In an exchange in New Zealand's Parliament from 2017, the following record has been kept:

Hon STEVEN JOYCE: Grumpy old prick.

Grant Robertson: I raise a point of order, Mr Speaker. I know there is a robust exchange in the House, but the Minister of Finance did use an extremely unparliamentary term to describe the leader of New Zealand First.

Mr SPEAKER: I heard the interjection; I did not hear where it came from, but now that it has been identified, I require the Minister to stand, withdraw—[Interruption] Order! The member is not yet in this position; he might be at some stage in the future. I require the member to stand, withdraw, and apologise.

Hon STEVEN JOYCE: I withdraw and apologise.

Mr SPEAKER: Thank you.

So clearly the Speaker intervened in that case in response one MP calling another "grumpy old prick", and basically forced an apology.

Have there been any examples in which (extremely) unparliamentary language was not withdrawn and so has led to some other, more serious consequences?

2 Answers 2


Have there been any examples in which (extremely) unparliamentary language was not withdrawn and so has led to some other, more serious consequences?

Naming (parliamentary procedure)

Naming is a procedure in some Westminster parliaments that provides for the speaker to temporarily remove a member of parliament who is breaking the rules of conduct of the legislature. Historically, "naming" refers to the speaker's invocation of the process by calling out the actual name of the member, breaking the convention of calling on members by the name of their constituency.

Processes to name a member are present in the lower houses of the British, Australian, Canadian, and New Zealand parliaments, and the legislatures of some Australian states and Canadian provinces. The implementation of the procedure varies by parliament, but usually requires the speaker to name a member, and then await another member to move that the offending member be disciplined according to the appropriate rules of order.

House of Representatives (New Zealand)

There are ten "namings" given. Of the seven available on-line, none appeared to contain (extremely) unparliamentary language. Most were for arguing with the Speaker, some for grossly disorderly conduct.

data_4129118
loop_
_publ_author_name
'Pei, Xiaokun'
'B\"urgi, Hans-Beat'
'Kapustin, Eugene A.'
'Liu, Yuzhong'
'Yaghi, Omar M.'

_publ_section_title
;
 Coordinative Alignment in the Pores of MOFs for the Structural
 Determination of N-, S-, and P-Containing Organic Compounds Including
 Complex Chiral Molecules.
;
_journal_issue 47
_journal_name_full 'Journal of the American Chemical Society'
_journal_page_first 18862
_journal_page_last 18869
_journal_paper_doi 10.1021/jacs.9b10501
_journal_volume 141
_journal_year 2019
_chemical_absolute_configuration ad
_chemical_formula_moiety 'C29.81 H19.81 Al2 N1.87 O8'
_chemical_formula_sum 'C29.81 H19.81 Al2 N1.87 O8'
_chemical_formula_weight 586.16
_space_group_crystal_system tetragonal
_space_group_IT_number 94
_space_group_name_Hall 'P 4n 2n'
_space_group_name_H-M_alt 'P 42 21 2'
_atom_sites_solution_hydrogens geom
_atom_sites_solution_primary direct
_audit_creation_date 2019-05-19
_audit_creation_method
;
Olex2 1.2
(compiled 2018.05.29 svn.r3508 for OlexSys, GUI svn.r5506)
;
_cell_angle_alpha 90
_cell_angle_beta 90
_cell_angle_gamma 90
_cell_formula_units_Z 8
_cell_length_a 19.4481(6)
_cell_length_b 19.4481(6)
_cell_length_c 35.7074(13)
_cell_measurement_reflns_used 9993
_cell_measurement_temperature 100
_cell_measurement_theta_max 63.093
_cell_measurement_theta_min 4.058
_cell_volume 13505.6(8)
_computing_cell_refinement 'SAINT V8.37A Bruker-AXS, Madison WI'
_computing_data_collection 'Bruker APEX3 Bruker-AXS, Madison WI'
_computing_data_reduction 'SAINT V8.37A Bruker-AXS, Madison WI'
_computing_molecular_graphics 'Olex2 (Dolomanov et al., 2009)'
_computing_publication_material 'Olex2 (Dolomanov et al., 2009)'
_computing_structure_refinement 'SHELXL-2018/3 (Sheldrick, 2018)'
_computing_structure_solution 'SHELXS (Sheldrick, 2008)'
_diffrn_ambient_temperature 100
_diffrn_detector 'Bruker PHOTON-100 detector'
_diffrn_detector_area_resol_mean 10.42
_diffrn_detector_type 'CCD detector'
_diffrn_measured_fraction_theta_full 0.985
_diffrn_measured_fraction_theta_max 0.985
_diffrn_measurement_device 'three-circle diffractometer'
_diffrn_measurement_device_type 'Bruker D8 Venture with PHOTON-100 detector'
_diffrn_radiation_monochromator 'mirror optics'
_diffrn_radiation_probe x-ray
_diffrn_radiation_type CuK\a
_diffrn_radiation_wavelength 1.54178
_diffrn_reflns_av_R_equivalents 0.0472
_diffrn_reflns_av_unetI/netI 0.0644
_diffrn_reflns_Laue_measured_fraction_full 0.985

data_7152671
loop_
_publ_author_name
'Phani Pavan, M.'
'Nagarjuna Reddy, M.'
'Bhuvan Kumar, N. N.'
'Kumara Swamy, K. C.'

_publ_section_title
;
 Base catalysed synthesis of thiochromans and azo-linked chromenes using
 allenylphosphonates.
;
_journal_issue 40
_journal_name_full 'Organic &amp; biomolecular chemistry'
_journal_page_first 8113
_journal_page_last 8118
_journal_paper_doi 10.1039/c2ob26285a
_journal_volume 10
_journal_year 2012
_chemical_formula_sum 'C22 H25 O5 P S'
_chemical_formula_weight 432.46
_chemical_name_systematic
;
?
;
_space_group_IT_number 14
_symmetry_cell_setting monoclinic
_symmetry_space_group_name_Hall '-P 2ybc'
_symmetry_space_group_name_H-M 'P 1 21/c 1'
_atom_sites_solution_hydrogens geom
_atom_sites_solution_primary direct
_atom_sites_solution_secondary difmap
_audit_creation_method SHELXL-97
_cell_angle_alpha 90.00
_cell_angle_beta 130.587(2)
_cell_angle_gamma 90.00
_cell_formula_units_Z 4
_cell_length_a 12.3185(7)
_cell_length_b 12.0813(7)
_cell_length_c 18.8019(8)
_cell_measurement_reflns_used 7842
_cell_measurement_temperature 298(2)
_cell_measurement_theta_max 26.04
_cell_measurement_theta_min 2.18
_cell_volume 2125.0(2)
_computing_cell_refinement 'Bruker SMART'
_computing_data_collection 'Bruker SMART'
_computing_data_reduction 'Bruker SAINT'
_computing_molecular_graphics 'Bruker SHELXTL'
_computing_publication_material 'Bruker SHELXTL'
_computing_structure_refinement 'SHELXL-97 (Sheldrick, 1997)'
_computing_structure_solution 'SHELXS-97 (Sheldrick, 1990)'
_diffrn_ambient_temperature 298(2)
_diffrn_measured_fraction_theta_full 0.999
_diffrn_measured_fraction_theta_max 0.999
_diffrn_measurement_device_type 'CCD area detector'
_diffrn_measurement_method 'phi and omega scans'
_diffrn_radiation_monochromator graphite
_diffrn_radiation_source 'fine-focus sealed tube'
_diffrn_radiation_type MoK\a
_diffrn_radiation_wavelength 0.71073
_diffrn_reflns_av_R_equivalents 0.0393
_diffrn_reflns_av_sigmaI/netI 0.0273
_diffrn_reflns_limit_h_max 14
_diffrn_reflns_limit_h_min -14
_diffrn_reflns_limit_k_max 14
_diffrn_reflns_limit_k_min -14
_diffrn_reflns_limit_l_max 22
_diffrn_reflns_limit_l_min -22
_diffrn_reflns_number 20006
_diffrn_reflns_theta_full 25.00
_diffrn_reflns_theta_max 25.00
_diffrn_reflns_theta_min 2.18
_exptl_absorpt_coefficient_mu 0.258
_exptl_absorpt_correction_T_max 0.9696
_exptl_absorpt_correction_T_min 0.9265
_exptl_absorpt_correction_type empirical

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    Based on the last case mentioned there, it seems the ejection lasts 24 hours. (And interestingly, it was the same MP who was ejected in the last two instances, even though the are 13 years apart.) Interestingly, the MP is also being ejected from a select committee, which is a longer-lasting sanction. It's not clear from the article how automatic was the latter sanction. Commented Nov 9, 2019 at 8:00

It's not likely to be the kind of consequences you're thinking of, but in 2007 Trevor Mallard punched Tau Henare after Henare "made a remark in the debating chamber about the minister's private life". A member of the public then launched a private prosecution against him for assault, to which he plead guilty and agreed to pay $500 to charity.

There's some video of the events immediately before and after available from TVNZ, where it's described as "National MP Tau Henare goading Labour's Trevor Mallard over the fact he had recently separated from his wife".

Interestingly, Mallard became speaker of parliament a few months after the events mentioned in the question.

In another instance of unparliamentary speech leading to consequences, TV3 was banned from filming in parliament for 3 days after showing footage of Ron Mark giving the finger to (the ever-popular) Tau Henare.

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